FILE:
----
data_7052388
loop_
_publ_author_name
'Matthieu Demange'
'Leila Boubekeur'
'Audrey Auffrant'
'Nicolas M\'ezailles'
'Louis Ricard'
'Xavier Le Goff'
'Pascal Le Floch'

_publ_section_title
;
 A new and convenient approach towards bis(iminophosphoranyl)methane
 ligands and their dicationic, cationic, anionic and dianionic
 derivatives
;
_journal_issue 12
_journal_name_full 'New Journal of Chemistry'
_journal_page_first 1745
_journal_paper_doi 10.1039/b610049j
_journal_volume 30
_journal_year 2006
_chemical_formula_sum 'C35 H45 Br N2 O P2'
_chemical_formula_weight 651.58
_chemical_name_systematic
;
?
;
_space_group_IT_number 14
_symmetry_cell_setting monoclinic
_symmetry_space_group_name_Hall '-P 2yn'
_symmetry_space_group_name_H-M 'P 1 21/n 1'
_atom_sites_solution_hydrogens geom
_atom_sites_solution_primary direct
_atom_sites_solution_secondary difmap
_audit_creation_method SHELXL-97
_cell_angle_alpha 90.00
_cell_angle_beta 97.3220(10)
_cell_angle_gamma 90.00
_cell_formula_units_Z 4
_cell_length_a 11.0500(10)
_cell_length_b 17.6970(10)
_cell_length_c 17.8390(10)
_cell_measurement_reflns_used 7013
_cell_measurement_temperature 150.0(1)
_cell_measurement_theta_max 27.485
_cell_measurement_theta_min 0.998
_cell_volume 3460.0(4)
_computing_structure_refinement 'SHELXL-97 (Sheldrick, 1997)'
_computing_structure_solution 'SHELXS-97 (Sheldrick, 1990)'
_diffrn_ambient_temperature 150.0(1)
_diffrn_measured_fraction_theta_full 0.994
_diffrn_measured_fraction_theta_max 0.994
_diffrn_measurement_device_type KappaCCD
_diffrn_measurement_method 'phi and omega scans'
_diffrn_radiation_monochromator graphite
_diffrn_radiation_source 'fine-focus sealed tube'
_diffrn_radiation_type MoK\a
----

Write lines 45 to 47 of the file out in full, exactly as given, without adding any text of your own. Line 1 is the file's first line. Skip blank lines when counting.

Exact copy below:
_cell_measurement_temperature 150.0(1)
_cell_measurement_theta_max 27.485
_cell_measurement_theta_min 0.998